From the woods
“I never know what I’ll find in the woods – it’s a queer place,” writes Gretchen Legler in her new book, “Woodsqueer: Crafting a Sustainable Life in Rural Maine” (Trinity University). She moved with her partner to Maine from Alaska and purchased 80 acres of forest with a house and a shed. For the past two decades, they have worked together to create gardens that could feed them all year round, breeding goats, hunting, hiking and connecting with the varied and abundant life around them. Legler, who teaches at the University of Maine in Farmington, has written a warm and clear-eyed book about her experiences that describes an intimate connection to the place and people as Legler and her partner choose a slower pace, closer to nature. Even in her challenges, she argues strongly for the deep value of knowing the plants and animals where one lives, the joy and compassion that knowledge and attachment evoke, not only for the sparrows, the dairy plant, the dove, but also for one. another and for ourselves. Legler has a persistent belief in the “things we can not see or prove,” and the book is as much a matter of the nourishment and healing at the soul level that is possible when we are open to learning from land as the is a description of the lived texture that bends away from the pace and lightness of modern life, and how it over time offers a bridge to “the pulsating, pulsating energy” that connects us all, humans, plants, creatures.
The story of Kendall Square
Kendall Square, a pocket in Cambridge where developments in the world are changing, has a long history as a national leader. In the early 20th century, it was soap making, candy, printing and high-tech rubber. Now biotechnology dominates the neighborhood, and its small size – one square kilometer – contradicts the influence and impact of the ideas that arise from it. “Where Futures Converge: Kendall Square and the Making of a Global Innovation Hub” by Robert Buderi (MIT Press) is a biogeography of the area, a compelling story of the place and a vivid portrait of what it is today. He treats the area as an ecosystem that is constantly changing. “The story of Kendall Square is one of relentless change and evolution,” he writes. He talks to professors, entrepreneurs, members of the Kendall Square Association, historians, scientists in an attempt to understand what makes the place what it is, as well as the challenges it faces: it has some of the highest rents. in the country, people can not afford to live there, it is dead in the evenings and on weekends, reducing the possibility of serendipital encounters leading to bigger brainstorms and even more fresh ideas. And he looks to what is possible in the future of Kendall Square, by forging stronger links between science and the humanities and continuing to change the way the world approaches climate change, medicine, energy, transport and technology. It’s not just a look at the biotechnology jungle, but a story about some of the most important developments of the last century.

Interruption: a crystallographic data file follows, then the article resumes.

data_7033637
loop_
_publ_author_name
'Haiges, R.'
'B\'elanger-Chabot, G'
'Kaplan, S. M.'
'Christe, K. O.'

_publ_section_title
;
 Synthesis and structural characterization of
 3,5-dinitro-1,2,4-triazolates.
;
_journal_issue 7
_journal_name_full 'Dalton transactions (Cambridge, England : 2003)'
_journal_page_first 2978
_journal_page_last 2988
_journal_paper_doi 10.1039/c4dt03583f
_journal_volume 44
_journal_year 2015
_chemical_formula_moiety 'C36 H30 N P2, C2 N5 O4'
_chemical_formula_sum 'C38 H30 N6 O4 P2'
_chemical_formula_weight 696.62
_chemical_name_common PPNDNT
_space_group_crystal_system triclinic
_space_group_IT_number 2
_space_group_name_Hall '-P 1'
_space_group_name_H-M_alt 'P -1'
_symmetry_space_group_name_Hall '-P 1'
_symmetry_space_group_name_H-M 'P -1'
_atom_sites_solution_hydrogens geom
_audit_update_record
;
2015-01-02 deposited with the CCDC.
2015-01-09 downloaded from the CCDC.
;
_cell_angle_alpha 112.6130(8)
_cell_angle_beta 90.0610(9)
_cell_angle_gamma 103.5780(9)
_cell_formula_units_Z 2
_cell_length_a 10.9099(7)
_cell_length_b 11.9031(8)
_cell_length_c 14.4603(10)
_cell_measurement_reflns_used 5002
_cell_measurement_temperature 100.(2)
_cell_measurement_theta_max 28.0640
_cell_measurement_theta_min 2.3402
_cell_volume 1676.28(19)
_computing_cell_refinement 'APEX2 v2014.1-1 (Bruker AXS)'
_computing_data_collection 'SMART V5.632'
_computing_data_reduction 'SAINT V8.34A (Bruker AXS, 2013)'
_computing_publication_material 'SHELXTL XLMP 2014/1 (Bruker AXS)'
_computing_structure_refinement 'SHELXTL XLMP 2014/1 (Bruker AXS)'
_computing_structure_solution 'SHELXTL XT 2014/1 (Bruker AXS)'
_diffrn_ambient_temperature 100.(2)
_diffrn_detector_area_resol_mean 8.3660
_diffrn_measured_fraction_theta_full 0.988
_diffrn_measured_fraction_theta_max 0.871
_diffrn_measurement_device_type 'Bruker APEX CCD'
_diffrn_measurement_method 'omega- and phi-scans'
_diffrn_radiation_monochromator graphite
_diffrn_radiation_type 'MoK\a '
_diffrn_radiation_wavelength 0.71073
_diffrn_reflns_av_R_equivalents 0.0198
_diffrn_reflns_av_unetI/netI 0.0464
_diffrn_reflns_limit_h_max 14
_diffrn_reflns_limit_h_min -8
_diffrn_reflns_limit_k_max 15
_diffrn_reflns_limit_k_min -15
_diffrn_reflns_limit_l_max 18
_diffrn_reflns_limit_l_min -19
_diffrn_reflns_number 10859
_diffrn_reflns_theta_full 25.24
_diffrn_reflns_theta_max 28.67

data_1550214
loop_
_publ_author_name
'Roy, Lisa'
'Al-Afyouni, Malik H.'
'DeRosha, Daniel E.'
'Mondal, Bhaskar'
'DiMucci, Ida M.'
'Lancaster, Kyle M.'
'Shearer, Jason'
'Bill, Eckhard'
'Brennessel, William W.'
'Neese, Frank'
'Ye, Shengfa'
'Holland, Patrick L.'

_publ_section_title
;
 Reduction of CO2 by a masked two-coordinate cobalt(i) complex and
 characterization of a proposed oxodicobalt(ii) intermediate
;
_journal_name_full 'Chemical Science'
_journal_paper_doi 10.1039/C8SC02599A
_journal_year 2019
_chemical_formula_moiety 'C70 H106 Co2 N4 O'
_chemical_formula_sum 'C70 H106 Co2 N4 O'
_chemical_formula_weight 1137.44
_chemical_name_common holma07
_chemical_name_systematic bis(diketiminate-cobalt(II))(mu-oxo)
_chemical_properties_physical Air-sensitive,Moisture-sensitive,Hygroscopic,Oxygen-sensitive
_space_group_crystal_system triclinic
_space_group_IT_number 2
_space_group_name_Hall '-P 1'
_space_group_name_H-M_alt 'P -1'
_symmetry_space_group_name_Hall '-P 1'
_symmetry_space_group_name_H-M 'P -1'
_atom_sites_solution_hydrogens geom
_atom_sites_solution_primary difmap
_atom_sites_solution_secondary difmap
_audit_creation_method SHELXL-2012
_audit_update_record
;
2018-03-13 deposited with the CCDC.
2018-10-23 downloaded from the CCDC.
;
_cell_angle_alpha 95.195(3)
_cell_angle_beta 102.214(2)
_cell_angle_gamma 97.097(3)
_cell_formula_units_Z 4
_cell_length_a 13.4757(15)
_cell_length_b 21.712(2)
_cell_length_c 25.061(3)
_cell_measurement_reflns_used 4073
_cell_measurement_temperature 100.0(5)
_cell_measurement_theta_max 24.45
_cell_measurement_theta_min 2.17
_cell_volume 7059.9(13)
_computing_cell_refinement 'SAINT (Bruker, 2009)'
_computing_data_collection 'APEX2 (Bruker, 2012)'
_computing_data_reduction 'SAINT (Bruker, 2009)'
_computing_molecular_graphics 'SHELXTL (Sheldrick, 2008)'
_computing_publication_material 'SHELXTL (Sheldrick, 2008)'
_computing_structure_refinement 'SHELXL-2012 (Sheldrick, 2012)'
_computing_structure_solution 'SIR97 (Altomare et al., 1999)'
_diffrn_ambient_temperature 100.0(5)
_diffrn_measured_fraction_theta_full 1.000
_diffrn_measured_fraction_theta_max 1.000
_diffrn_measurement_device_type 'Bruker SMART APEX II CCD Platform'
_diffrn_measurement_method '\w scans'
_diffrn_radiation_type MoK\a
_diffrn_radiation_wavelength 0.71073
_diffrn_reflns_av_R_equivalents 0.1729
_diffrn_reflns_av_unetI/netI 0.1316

In 2018, Chloe Maxmin defeated a Republican challenger in a campaign for the Maine House of Representatives in Augusta, a rural and deep red district, and became the first Democrat to do so. In 2020, she defeated the incumbent minority leader in the Senate. The success of these campaigns is the theme of “Dirt Road Revival: How To Rebuild Rural Politics and Why Our Future Depends on It”, written by Maxmin and her Harvard classmate and campaign leader Canyon Woodward (Beacon). The book is a clear look at rural America and is read as an intriguing political story, told with warmth and wisdom. It reveals the experiences they have learned as they approach their campaigns “decided to invent a new theory and practice for a democratic resurgence in rural America.” Their on-ground, person-to-person approach has led to a lively, informative look at how Democrats can approach the rural reds of the country. “Shake your hands enough, and your hands will shake you.”
“Son of Elsewhere: A Book of Remembrance Broken” by Elamin Abdelmahmoud (Ballantine)
“We measure the earth with our body” by Tsering Yangzom Lama (Bloomsbury)
“Rainbow Rainbow” by Lydia Conklin (Catapult)
This week’s selection
Josh Cook at Porter Square Books in Cambridge, Massachusetts, recommends “The Revenge of the Scapegoat” by Caren Beilin (Dorothy): “How does it feel to be held accountable for a world you have no power over? A wildly original, dark joke, at times disturbing story of burden, patriarchy, art, escape and cows that step on your heart if you lay down on their field.A surprise in plot, image and sentence on each side.The revenge of the scapegoat is unlike anything you have ever read. “
Nina MacLaughlin is the author of “Wake, Siren.” She can be reached at email@example.com.